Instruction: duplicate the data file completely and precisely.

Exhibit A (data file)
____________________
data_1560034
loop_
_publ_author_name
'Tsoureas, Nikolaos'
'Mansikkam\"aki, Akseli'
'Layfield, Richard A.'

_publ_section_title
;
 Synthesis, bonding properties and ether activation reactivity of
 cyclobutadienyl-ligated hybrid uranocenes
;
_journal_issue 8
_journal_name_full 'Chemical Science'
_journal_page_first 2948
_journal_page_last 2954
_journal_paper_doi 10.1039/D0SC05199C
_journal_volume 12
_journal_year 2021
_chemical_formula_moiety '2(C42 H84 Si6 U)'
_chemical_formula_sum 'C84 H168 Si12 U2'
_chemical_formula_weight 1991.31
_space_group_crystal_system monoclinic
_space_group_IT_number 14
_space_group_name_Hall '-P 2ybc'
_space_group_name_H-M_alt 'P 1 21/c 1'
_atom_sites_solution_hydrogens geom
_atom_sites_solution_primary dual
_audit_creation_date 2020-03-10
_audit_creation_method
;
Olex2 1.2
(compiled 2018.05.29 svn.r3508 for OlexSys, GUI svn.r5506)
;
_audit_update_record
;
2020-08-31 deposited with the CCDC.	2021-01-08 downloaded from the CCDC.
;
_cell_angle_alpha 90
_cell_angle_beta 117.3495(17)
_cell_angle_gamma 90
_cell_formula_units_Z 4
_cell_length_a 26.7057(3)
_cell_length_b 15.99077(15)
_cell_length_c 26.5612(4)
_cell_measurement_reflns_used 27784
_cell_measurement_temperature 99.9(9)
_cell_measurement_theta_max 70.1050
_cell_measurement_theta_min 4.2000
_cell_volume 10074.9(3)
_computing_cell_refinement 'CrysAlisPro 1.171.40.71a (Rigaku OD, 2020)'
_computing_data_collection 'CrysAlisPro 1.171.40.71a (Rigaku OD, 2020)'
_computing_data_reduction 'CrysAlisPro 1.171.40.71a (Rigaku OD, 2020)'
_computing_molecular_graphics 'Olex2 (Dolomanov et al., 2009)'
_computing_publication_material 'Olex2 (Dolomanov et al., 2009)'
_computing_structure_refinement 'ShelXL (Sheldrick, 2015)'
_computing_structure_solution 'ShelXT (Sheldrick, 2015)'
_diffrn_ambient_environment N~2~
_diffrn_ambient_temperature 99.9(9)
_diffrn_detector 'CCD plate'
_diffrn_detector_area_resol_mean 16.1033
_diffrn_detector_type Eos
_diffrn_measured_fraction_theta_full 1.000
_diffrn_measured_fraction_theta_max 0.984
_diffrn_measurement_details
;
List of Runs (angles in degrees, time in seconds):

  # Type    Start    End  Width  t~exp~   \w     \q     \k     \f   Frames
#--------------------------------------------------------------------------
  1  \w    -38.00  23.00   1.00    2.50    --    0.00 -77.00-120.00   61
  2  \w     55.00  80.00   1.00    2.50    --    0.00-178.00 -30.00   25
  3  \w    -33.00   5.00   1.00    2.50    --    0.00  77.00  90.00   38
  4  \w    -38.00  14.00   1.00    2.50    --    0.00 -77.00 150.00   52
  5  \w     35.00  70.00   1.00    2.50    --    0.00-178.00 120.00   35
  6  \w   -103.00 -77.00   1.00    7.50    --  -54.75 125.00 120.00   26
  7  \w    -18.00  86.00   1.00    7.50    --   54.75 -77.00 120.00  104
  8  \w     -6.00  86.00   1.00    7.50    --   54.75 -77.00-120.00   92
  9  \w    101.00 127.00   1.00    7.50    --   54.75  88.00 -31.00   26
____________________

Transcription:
data_1560034
loop_
_publ_author_name
'Tsoureas, Nikolaos'
'Mansikkam\"aki, Akseli'
'Layfield, Richard A.'

_publ_section_title
;
 Synthesis, bonding properties and ether activation reactivity of
 cyclobutadienyl-ligated hybrid uranocenes
;
_journal_issue 8
_journal_name_full 'Chemical Science'
_journal_page_first 2948
_journal_page_last 2954
_journal_paper_doi 10.1039/D0SC05199C
_journal_volume 12
_journal_year 2021
_chemical_formula_moiety '2(C42 H84 Si6 U)'
_chemical_formula_sum 'C84 H168 Si12 U2'
_chemical_formula_weight 1991.31
_space_group_crystal_system monoclinic
_space_group_IT_number 14
_space_group_name_Hall '-P 2ybc'
_space_group_name_H-M_alt 'P 1 21/c 1'
_atom_sites_solution_hydrogens geom
_atom_sites_solution_primary dual
_audit_creation_date 2020-03-10
_audit_creation_method
;
Olex2 1.2
(compiled 2018.05.29 svn.r3508 for OlexSys, GUI svn.r5506)
;
_audit_update_record
;
2020-08-31 deposited with the CCDC.	2021-01-08 downloaded from the CCDC.
;
_cell_angle_alpha 90
_cell_angle_beta 117.3495(17)
_cell_angle_gamma 90
_cell_formula_units_Z 4
_cell_length_a 26.7057(3)
_cell_length_b 15.99077(15)
_cell_length_c 26.5612(4)
_cell_measurement_reflns_used 27784
_cell_measurement_temperature 99.9(9)
_cell_measurement_theta_max 70.1050
_cell_measurement_theta_min 4.2000
_cell_volume 10074.9(3)
_computing_cell_refinement 'CrysAlisPro 1.171.40.71a (Rigaku OD, 2020)'
_computing_data_collection 'CrysAlisPro 1.171.40.71a (Rigaku OD, 2020)'
_computing_data_reduction 'CrysAlisPro 1.171.40.71a (Rigaku OD, 2020)'
_computing_molecular_graphics 'Olex2 (Dolomanov et al., 2009)'
_computing_publication_material 'Olex2 (Dolomanov et al., 2009)'
_computing_structure_refinement 'ShelXL (Sheldrick, 2015)'
_computing_structure_solution 'ShelXT (Sheldrick, 2015)'
_diffrn_ambient_environment N~2~
_diffrn_ambient_temperature 99.9(9)
_diffrn_detector 'CCD plate'
_diffrn_detector_area_resol_mean 16.1033
_diffrn_detector_type Eos
_diffrn_measured_fraction_theta_full 1.000
_diffrn_measured_fraction_theta_max 0.984
_diffrn_measurement_details
;
List of Runs (angles in degrees, time in seconds):

  # Type    Start    End  Width  t~exp~   \w     \q     \k     \f   Frames
#--------------------------------------------------------------------------
  1  \w    -38.00  23.00   1.00    2.50    --    0.00 -77.00-120.00   61
  2  \w     55.00  80.00   1.00    2.50    --    0.00-178.00 -30.00   25
  3  \w    -33.00   5.00   1.00    2.50    --    0.00  77.00  90.00   38
  4  \w    -38.00  14.00   1.00    2.50    --    0.00 -77.00 150.00   52
  5  \w     35.00  70.00   1.00    2.50    --    0.00-178.00 120.00   35
  6  \w   -103.00 -77.00   1.00    7.50    --  -54.75 125.00 120.00   26
  7  \w    -18.00  86.00   1.00    7.50    --   54.75 -77.00 120.00  104
  8  \w     -6.00  86.00   1.00    7.50    --   54.75 -77.00-120.00   92
  9  \w    101.00 127.00   1.00    7.50    --   54.75  88.00 -31.00   26